Used needle bin now operating in North Bay
Community Counselling Centre of Nipissing is providing a community sharps bin in North Bay, the group announced Friday. (Alana Pickrell/CTV News)
SUDBURY -- Community Counselling Centre of Nipissing is providing a community sharps bin in North Bay, the group announced Friday.
The community sharps bin, located at 361 McIntyre St. East, is available 24 hours a day, seven days a week. Only loose sharps (e.g., needles) or sharps in a puncture-proof container be put into the bin, the centre said in a news release.
"When used sharps are discarded improperly, such as in recycling, garbage or even in a public place, it is often the result of not having a place to properly dispose of them," the release said. "Providing a place for people to safely discard sharps helps keep the community safer for everyone."
Garbage and other drug-use equipment, such as wrappers, water and tourniquets, should be thrown in the garbage can located near the bin.
Harm-reduction services, such as needle syringe services and sharps drop-off, will still be available at the health unit's North Bay office, the AIDS Committee of North Bay & Area and other locations throughout the city.
The Community Counselling Centre of Nipissing provides addictions and concurrent disorders services for individuals and families in the community, including programs for Indigenous peoples and youth.
The centre is the lead agency for Rapid Access Addiction Medicine (RAAM) in North Bay. The RAAM clinic provides addiction medicine to people struggling with alcohol or opiate use disorders.
"Addictions treatment is grounded in harm reduction, a philosophy that is pragmatic, evidence-based, and client-centred," the release said. "Harm reduction services aim to build relationships with individuals in an effort to improve health equity and restore human dignity. Harm reduction services meet people where they are at providing support to individuals until broader health, economic and social factors that contribute to substance use can be addressed."
Brooke Bertrand, manager of addictions services and member of the North Bay and Area Community Drug Strategy, said their goal is to match clients with services when they are ready to access them.
"It is our vision that the installation of the sharps bin will positively impact the health and safety of North Bay citizens by removing used sharps from the streets, increase health equity to marginalized people, reduce systemic stigma, and demonstrate a practical harm reduction response for people who use substances,” Bertrand said.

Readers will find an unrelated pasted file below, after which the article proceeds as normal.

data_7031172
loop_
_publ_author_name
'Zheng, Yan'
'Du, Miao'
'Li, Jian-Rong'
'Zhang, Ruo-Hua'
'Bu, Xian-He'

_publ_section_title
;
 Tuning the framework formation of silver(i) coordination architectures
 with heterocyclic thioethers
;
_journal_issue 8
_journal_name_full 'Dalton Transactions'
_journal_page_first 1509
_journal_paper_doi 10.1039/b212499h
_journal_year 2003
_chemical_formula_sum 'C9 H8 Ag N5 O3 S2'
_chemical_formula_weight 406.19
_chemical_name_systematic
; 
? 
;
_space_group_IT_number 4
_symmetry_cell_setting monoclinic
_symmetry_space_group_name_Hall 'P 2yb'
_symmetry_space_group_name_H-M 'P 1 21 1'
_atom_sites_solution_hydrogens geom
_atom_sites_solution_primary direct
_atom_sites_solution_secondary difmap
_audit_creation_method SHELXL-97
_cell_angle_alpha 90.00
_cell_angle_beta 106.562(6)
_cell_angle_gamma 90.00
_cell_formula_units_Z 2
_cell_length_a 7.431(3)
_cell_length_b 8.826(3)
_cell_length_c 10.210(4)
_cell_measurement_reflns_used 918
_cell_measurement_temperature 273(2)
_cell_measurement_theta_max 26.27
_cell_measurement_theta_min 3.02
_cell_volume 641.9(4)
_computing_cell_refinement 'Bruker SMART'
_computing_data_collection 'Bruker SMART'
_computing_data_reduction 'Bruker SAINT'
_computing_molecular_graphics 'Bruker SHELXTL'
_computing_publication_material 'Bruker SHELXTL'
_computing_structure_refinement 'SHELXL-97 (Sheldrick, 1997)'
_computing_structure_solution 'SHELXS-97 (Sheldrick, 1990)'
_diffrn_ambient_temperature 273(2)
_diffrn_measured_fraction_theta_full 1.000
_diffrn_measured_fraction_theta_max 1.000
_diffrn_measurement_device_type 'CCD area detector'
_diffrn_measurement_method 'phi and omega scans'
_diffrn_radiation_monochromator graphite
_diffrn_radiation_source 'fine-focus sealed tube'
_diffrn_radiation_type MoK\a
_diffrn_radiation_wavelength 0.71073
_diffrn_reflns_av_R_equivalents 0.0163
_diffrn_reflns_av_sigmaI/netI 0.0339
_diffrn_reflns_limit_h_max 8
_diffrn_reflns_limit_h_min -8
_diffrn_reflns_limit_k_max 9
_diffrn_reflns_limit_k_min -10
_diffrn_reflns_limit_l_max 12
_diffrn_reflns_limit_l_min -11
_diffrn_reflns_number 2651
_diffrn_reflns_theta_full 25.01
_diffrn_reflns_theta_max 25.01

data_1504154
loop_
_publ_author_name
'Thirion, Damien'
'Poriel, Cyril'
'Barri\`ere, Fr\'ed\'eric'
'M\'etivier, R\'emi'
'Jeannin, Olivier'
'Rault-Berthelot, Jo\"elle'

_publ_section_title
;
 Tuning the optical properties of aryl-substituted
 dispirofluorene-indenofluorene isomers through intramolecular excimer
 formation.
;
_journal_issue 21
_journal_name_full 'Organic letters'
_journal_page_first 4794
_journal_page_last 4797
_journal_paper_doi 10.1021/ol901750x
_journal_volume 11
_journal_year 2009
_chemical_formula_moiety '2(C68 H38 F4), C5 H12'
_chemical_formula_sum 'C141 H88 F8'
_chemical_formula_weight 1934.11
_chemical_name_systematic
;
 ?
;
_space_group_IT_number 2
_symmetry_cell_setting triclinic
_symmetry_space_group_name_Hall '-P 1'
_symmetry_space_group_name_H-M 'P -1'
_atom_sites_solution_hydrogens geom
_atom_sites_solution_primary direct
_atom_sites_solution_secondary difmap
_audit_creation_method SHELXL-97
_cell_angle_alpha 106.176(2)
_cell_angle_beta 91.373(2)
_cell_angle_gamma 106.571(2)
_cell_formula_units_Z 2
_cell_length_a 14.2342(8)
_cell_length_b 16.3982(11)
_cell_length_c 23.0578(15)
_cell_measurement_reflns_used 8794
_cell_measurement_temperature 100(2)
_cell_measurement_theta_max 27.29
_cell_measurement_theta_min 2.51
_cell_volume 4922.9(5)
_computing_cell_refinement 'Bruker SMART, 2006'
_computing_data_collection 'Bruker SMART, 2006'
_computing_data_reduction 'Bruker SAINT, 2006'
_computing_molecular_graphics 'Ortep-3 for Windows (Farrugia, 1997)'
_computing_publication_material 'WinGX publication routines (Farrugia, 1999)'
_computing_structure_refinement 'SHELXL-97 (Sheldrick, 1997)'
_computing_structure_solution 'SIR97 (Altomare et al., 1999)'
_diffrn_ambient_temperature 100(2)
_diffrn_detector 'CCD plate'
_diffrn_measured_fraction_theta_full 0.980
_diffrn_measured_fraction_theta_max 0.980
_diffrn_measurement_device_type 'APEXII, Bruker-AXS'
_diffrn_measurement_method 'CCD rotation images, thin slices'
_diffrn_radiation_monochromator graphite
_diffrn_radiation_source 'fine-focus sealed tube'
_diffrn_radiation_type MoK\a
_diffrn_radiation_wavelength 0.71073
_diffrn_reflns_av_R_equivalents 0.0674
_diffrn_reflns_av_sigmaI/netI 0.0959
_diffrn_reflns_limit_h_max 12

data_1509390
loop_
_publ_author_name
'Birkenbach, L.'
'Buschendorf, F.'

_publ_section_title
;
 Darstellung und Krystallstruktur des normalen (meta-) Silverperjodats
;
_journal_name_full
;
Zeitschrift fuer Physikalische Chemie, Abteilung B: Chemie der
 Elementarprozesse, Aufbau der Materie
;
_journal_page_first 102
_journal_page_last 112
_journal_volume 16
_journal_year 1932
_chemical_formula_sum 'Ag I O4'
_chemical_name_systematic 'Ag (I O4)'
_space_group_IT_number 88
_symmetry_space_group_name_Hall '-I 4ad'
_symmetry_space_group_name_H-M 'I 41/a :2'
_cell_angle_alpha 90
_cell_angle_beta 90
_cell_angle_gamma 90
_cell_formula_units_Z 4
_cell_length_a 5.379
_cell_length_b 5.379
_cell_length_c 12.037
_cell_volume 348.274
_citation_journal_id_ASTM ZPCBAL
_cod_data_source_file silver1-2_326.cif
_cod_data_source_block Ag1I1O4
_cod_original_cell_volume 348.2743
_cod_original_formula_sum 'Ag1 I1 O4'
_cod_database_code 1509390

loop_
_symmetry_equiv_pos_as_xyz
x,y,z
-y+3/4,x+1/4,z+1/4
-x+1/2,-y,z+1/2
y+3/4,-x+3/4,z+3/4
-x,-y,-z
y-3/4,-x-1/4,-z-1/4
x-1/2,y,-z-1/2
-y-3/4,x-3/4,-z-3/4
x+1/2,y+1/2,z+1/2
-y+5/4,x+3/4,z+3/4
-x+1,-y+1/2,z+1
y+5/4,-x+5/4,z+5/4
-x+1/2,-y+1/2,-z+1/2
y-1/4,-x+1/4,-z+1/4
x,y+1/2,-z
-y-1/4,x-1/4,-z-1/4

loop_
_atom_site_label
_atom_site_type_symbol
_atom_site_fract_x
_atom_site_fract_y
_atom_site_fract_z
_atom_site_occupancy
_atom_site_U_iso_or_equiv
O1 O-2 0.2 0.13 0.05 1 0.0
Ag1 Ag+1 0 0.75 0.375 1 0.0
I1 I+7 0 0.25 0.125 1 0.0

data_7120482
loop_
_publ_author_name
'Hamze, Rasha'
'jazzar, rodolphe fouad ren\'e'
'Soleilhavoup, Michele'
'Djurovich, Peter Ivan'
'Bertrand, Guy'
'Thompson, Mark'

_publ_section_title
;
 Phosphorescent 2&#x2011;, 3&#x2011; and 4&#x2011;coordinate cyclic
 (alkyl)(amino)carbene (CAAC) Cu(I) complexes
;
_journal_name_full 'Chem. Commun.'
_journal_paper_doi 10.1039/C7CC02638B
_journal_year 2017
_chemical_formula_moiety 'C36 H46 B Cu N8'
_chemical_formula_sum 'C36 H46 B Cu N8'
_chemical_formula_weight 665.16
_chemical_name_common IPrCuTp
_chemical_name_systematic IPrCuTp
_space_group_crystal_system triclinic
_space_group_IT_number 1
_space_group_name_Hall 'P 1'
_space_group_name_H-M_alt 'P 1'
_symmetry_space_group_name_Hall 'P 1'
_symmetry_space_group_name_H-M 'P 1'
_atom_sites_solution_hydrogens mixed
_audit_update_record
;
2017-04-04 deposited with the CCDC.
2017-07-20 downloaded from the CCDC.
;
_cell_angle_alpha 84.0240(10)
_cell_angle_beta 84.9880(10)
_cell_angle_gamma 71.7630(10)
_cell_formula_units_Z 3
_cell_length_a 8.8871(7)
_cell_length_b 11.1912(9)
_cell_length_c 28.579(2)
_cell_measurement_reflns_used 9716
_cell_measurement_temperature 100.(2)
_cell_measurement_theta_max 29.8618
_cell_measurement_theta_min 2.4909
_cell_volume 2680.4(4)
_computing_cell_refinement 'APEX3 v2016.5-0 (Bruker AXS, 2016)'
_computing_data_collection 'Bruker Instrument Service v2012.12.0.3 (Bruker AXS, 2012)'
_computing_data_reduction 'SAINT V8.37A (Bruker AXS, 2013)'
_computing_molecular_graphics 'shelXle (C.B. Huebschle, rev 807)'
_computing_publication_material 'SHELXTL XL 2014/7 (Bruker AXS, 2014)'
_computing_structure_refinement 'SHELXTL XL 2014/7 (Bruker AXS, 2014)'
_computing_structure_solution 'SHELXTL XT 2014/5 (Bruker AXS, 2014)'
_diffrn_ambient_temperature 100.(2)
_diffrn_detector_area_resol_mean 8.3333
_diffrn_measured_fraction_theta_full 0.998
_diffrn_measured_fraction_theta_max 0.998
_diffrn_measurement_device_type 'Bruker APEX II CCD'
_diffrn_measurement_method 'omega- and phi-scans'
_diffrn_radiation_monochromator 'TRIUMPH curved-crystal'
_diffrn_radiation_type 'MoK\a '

The community sharps bin will complement existing needle syringe programs in North Bay, the release said. Needle syringe programs aim to reduce the adverse health, social and economic consequences associated with substance use.
“The reasons why individuals use substances are complex. Personal, social, economic and environmental factors often influence why someone might use substances,” said Katharine O’Connell, community health promoter at the North Bay Parry Sound District Health Unit and member of the North Bay and Area Community Drug Strategy.
These factors are called the social determinants of health. Lack of education, unemployment/poor working conditions and lack of adequate housing; social environment (e.g., safe neighbourhood, family violence), decreased access to social support and health services; and personal factors such as gender, personal skills (e.g., resiliency), ethnic background and biology/genetics can play a role in problematic substance use and addictions.
By addressing the social determinants of health, working with community partners and providing services that help to address barriers to health, individuals can overcome these barriers. By offering services such as the community sharps bins and needle syringe programs, the community will be safer for all, the release said.